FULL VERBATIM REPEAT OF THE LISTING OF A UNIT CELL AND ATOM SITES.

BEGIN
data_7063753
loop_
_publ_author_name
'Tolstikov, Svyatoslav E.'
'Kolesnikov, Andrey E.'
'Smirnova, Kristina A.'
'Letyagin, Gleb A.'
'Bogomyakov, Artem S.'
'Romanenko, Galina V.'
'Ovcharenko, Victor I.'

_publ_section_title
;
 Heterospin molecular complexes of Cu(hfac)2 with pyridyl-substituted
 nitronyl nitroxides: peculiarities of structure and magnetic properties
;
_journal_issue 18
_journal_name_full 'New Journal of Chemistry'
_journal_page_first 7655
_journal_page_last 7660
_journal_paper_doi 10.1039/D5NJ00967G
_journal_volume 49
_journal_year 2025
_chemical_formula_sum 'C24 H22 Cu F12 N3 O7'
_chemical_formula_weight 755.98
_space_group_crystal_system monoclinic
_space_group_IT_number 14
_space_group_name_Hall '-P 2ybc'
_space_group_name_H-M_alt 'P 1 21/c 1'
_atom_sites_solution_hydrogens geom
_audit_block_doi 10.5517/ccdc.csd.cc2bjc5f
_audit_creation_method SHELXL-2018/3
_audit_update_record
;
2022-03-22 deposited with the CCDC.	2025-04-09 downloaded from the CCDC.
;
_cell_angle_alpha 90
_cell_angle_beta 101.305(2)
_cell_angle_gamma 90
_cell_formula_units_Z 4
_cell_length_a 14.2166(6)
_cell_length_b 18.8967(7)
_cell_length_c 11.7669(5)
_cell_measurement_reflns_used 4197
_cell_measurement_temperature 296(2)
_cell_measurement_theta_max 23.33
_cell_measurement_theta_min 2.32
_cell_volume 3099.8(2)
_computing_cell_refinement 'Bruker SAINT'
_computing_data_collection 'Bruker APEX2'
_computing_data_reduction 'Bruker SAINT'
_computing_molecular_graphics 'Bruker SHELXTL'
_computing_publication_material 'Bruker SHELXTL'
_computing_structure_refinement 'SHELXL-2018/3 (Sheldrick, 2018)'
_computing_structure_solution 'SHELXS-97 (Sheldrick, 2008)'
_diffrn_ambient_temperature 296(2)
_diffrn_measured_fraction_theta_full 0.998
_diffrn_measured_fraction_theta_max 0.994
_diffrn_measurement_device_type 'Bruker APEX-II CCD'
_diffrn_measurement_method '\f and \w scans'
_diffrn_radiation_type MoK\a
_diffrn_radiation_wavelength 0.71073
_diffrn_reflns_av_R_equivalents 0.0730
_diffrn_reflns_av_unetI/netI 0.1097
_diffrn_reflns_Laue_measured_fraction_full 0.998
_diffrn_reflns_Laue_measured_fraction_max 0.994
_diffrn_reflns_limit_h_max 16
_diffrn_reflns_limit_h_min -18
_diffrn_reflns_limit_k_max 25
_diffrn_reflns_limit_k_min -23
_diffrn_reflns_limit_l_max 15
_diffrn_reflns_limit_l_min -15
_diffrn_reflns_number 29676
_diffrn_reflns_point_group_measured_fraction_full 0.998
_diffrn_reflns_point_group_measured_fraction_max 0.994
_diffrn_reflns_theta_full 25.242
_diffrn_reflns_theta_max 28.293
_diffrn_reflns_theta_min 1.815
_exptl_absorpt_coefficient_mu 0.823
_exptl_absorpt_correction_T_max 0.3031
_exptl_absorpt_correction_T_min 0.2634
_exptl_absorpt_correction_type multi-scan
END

data_7063753
loop_
_publ_author_name
'Tolstikov, Svyatoslav E.'
'Kolesnikov, Andrey E.'
'Smirnova, Kristina A.'
'Letyagin, Gleb A.'
'Bogomyakov, Artem S.'
'Romanenko, Galina V.'
'Ovcharenko, Victor I.'

_publ_section_title
;
 Heterospin molecular complexes of Cu(hfac)2 with pyridyl-substituted
 nitronyl nitroxides: peculiarities of structure and magnetic properties
;
_journal_issue 18
_journal_name_full 'New Journal of Chemistry'
_journal_page_first 7655
_journal_page_last 7660
_journal_paper_doi 10.1039/D5NJ00967G
_journal_volume 49
_journal_year 2025
_chemical_formula_sum 'C24 H22 Cu F12 N3 O7'
_chemical_formula_weight 755.98
_space_group_crystal_system monoclinic
_space_group_IT_number 14
_space_group_name_Hall '-P 2ybc'
_space_group_name_H-M_alt 'P 1 21/c 1'
_atom_sites_solution_hydrogens geom
_audit_block_doi 10.5517/ccdc.csd.cc2bjc5f
_audit_creation_method SHELXL-2018/3
_audit_update_record
;
2022-03-22 deposited with the CCDC.	2025-04-09 downloaded from the CCDC.
;
_cell_angle_alpha 90
_cell_angle_beta 101.305(2)
_cell_angle_gamma 90
_cell_formula_units_Z 4
_cell_length_a 14.2166(6)
_cell_length_b 18.8967(7)
_cell_length_c 11.7669(5)
_cell_measurement_reflns_used 4197
_cell_measurement_temperature 296(2)
_cell_measurement_theta_max 23.33
_cell_measurement_theta_min 2.32
_cell_volume 3099.8(2)
_computing_cell_refinement 'Bruker SAINT'
_computing_data_collection 'Bruker APEX2'
_computing_data_reduction 'Bruker SAINT'
_computing_molecular_graphics 'Bruker SHELXTL'
_computing_publication_material 'Bruker SHELXTL'
_computing_structure_refinement 'SHELXL-2018/3 (Sheldrick, 2018)'
_computing_structure_solution 'SHELXS-97 (Sheldrick, 2008)'
_diffrn_ambient_temperature 296(2)
_diffrn_measured_fraction_theta_full 0.998
_diffrn_measured_fraction_theta_max 0.994
_diffrn_measurement_device_type 'Bruker APEX-II CCD'
_diffrn_measurement_method '\f and \w scans'
_diffrn_radiation_type MoK\a
_diffrn_radiation_wavelength 0.71073
_diffrn_reflns_av_R_equivalents 0.0730
_diffrn_reflns_av_unetI/netI 0.1097
_diffrn_reflns_Laue_measured_fraction_full 0.998
_diffrn_reflns_Laue_measured_fraction_max 0.994
_diffrn_reflns_limit_h_max 16
_diffrn_reflns_limit_h_min -18
_diffrn_reflns_limit_k_max 25
_diffrn_reflns_limit_k_min -23
_diffrn_reflns_limit_l_max 15
_diffrn_reflns_limit_l_min -15
_diffrn_reflns_number 29676
_diffrn_reflns_point_group_measured_fraction_full 0.998
_diffrn_reflns_point_group_measured_fraction_max 0.994
_diffrn_reflns_theta_full 25.242
_diffrn_reflns_theta_max 28.293
_diffrn_reflns_theta_min 1.815
_exptl_absorpt_coefficient_mu 0.823
_exptl_absorpt_correction_T_max 0.3031
_exptl_absorpt_correction_T_min 0.2634
_exptl_absorpt_correction_type multi-scan